Marielle Heller directs Matthew Rhys, Tom Hanks and Susan Kelechi Watson in this true-ish story drama where a cynical journalist interviews “the nicest man in America.”
A strange little story, awkwardly paced. Quirky yet in an unambitious way. The establishing shots match the toy town world of Mister Rogers, reality and text blur like Charlie Kaufman Lite. Casting Hanks as a beloved children’s entertainer gives off a weird paradox to us outsiders. Surely Forrest Gump is America’s nicest man?! Hanks playing a quiet, reality avoiding fantasist actually comes across as a little sinister. The face make-up is a little too smooth and rubbery. The silent ducking of questions and intrusion into Matthew Rhys’ fraught private life feels like the set-up for a thriller. It all tumbles together into something warmer and saccharine but it isn’t the Oscar contender in tone or quality it needs to be.
Floria Sigismondi directs Mackenzie Davis, Brooklynn Prince and Finn Wolfhard in the 1990-set adaptation of Henry James’ ghost chiller The Turn of the Screw.
I kept willing this to kick into life and start getting scary or unpredictable, then suddenly it ended, abruptly, and I’m not entirely sure what happened. I know I wasn’t entertained or fearful. The grunge era setting wasn’t really exploited unless you count the fact that it exists in a world where it can feel somewhat current but not have google or smartphones. The cast is likeable enough. Brooklynn Prince gives a very untethered child performance and there’s a spark there you don’t see in more cookie cutter kid actors. Mackenzie Davis has better lead turns in her. It is just baffling why this feels both jarring yet Paint-by-Numbers. Only the end credits of a non-diegetic hand aimlessly stroking floral wallpaper to a Lynchian industrial noise score has any oomph. Maybe 90 minutes of that would have been more effective. Feels wasteful.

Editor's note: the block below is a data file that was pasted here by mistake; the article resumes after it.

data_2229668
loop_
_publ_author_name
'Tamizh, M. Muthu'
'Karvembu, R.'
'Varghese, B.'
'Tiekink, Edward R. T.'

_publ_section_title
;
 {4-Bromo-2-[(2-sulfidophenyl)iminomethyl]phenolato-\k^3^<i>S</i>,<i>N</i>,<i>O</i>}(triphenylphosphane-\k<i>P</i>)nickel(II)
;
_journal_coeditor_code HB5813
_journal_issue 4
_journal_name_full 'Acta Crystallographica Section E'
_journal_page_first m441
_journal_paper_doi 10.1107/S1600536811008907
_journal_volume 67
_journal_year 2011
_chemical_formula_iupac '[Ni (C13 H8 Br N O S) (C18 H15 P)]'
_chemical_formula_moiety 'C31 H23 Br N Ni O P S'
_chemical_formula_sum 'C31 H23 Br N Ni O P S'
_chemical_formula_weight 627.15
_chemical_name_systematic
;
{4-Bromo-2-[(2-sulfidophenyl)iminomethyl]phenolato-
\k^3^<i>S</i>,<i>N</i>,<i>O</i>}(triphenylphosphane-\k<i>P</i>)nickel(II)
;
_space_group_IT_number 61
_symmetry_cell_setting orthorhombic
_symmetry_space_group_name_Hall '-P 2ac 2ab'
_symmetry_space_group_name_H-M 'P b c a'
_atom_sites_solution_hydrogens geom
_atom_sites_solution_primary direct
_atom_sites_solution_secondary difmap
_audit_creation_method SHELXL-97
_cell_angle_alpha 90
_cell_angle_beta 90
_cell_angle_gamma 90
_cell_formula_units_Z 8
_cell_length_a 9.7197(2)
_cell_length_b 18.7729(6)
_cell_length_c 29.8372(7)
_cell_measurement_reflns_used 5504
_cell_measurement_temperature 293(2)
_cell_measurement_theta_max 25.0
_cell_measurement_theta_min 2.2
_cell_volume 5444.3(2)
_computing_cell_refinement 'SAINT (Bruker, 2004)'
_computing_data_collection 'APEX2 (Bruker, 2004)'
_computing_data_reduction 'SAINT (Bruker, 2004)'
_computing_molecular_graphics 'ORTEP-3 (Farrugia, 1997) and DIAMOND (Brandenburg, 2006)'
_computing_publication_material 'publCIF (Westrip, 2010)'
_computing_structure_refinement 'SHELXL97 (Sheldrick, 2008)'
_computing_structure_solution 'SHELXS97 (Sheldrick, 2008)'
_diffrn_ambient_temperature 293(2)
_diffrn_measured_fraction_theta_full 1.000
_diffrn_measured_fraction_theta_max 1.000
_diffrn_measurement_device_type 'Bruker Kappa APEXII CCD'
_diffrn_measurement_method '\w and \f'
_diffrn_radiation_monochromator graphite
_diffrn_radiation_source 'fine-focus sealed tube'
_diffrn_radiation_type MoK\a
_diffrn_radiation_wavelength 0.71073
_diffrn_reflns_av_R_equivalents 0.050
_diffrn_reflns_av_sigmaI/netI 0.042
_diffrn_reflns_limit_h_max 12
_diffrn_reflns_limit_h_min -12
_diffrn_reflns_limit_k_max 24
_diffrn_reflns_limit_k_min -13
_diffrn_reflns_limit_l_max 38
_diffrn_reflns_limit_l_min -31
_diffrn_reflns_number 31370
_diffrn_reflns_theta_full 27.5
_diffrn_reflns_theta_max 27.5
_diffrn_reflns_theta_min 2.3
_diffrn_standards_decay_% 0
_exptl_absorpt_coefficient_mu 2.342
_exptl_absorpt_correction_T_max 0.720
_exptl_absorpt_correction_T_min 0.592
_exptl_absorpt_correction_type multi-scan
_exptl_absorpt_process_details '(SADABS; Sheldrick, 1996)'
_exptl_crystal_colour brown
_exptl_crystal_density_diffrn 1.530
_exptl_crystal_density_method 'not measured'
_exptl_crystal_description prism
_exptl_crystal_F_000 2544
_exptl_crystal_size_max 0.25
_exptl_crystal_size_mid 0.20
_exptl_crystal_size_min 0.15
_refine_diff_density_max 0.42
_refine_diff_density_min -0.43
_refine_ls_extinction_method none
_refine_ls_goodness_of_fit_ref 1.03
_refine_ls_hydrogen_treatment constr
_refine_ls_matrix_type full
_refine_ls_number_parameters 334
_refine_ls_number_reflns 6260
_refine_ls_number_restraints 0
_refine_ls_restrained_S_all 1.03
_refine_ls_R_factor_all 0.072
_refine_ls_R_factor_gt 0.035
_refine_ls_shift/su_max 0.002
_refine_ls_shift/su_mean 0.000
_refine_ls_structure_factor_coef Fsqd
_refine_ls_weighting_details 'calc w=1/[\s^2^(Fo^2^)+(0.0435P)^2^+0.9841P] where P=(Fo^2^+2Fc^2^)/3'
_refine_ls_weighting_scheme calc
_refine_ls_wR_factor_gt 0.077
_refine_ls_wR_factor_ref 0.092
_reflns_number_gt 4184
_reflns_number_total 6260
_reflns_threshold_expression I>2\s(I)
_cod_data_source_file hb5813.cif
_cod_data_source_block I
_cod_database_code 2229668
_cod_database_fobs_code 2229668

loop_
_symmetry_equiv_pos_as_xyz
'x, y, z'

Alfred Hitchcock directs James Stewart, Kim Novak and Barbara Bel Geddes in this thriller where a retired police detective becomes embroiled in the mystery of a shipping magnate’s wife who might be possessed by a dead heiress’s spirit.
Maybe I’m too wholesome for Vertigo? While I can appreciate its darkness, experiments in colour and morbidly kinky twists and know just how risky and revolutionary this kinda storytelling was in the mainstream Hollywood of that era… I find it ponderous. Also I’m Team Midge all the way. Scottie is letting the best in life slip through his fingers overlooking his brassiere sketching, faithful nerd best friend. Greatest Film Ever Made… haven’t you geeks seen Psycho? That motherfucker is a dangerous rusty, ramshackle rollercoaster. This is an inappropriate fumble on the teacups ride. Dizzying, colourful, a little shame inducing but you are taking your own life in your hands on that dirty big horror nailbiter racing nearby in 1960. Brilliant score by Bernard Herrmann, unforgettable nightmare sequence and a great broken man lead turn by Stewart.